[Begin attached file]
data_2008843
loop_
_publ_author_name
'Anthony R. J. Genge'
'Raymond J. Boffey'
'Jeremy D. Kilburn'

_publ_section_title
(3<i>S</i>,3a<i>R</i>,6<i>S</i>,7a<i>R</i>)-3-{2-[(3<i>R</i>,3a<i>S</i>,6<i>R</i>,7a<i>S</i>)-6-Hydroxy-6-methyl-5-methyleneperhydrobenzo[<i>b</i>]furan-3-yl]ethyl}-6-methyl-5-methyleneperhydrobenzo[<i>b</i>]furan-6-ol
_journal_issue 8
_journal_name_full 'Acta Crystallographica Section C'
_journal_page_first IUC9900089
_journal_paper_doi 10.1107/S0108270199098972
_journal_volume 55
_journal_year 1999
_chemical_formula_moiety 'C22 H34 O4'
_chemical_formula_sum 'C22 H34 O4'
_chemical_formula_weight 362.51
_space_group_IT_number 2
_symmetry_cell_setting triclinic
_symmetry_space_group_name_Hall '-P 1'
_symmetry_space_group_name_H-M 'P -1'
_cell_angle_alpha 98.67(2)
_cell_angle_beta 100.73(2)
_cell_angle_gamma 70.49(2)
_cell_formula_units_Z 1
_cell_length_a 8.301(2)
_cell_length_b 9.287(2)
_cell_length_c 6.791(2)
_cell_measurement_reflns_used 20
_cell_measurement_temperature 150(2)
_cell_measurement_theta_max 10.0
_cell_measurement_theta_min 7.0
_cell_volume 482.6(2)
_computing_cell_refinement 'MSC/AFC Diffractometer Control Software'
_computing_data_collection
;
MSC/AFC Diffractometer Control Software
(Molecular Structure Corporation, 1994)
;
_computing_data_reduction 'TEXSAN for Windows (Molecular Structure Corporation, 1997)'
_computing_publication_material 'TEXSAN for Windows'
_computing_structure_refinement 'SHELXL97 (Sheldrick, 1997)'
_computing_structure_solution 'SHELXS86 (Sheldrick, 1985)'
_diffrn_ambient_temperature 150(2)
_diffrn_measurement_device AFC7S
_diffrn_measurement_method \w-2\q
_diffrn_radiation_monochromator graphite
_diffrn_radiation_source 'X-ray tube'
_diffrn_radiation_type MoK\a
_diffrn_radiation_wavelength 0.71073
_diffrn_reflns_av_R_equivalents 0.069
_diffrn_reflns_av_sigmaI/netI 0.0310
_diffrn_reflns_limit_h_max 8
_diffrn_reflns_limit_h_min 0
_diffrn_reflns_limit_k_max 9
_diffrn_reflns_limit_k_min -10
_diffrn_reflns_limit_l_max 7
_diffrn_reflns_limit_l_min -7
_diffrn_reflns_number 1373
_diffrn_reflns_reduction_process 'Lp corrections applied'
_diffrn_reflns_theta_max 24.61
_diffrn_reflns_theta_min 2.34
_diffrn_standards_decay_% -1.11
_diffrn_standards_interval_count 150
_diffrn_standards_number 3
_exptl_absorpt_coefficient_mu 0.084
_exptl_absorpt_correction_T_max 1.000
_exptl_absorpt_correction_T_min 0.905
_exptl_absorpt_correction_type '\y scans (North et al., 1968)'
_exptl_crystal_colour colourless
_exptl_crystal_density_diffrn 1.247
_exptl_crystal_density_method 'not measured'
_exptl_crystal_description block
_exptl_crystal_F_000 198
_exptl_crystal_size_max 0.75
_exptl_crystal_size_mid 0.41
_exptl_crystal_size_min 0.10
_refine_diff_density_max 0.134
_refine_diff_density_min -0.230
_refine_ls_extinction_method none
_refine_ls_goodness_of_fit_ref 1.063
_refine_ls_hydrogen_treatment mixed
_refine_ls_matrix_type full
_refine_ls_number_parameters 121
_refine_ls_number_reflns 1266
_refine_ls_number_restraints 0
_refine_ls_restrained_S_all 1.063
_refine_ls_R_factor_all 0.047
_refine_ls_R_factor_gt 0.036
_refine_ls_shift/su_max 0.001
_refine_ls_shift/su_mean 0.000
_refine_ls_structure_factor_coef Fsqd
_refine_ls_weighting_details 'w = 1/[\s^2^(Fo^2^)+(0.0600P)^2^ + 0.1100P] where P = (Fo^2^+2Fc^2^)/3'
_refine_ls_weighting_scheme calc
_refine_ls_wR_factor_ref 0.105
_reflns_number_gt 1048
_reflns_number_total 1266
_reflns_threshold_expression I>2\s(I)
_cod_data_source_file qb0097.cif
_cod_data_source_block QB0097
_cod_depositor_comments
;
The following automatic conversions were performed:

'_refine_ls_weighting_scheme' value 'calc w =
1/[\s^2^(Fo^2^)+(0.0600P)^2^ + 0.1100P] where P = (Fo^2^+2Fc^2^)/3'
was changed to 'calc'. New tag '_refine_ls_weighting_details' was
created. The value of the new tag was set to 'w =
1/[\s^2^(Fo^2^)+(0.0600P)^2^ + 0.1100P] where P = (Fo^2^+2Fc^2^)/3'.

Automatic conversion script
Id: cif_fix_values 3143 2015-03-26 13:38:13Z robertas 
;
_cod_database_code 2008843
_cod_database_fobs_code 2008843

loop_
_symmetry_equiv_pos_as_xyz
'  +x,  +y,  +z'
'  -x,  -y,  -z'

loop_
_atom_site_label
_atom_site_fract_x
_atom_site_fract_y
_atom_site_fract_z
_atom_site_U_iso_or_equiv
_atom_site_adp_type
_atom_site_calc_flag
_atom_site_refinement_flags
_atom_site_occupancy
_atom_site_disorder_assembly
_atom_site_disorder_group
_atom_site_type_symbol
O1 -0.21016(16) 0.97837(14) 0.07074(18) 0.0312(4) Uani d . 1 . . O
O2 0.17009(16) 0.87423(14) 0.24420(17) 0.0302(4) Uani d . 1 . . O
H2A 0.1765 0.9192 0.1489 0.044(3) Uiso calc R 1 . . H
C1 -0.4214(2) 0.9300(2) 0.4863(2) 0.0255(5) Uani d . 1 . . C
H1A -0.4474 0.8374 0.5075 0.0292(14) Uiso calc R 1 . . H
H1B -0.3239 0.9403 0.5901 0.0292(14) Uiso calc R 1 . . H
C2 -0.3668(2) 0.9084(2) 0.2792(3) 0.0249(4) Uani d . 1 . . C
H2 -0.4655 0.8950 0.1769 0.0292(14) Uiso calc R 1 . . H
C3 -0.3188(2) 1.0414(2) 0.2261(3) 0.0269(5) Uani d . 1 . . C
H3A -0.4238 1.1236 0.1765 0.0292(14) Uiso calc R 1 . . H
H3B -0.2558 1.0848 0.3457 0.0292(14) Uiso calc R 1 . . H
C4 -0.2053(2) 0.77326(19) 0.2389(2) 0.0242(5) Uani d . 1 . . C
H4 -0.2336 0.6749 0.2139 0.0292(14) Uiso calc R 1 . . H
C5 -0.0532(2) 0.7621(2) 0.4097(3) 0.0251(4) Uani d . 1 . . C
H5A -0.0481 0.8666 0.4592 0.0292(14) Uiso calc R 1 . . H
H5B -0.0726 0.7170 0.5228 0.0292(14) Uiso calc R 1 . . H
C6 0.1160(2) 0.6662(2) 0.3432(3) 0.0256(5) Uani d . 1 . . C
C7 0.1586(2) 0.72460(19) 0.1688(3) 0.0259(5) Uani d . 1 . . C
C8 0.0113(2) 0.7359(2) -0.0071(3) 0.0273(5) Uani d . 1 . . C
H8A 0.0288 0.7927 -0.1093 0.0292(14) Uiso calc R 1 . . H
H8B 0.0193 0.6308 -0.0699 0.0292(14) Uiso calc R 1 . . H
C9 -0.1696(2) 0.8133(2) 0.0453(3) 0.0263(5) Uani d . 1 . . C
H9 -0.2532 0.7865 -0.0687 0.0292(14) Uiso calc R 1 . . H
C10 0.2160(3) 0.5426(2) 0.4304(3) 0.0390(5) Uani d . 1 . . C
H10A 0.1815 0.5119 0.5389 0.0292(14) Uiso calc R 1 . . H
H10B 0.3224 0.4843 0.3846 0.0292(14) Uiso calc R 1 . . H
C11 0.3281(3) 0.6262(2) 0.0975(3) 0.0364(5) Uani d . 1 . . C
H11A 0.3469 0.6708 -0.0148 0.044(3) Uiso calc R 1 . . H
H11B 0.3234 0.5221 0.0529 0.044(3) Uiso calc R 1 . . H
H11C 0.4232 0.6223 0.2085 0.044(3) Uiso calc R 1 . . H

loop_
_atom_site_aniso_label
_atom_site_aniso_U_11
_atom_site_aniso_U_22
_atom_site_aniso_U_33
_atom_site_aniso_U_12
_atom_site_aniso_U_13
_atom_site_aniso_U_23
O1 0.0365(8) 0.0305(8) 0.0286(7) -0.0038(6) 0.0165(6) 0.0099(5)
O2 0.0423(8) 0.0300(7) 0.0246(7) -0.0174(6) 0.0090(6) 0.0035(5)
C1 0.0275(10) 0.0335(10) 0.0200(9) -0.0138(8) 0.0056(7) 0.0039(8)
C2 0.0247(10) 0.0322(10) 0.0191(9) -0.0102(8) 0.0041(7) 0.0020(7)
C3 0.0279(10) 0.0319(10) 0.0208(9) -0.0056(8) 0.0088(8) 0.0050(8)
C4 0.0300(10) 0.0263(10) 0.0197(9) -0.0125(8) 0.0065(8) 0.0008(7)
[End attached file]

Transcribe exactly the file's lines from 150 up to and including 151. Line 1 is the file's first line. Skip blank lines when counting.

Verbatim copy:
H8A 0.0288 0.7927 -0.1093 0.0292(14) Uiso calc R 1 . . H
H8B 0.0193 0.6308 -0.0699 0.0292(14) Uiso calc R 1 . . H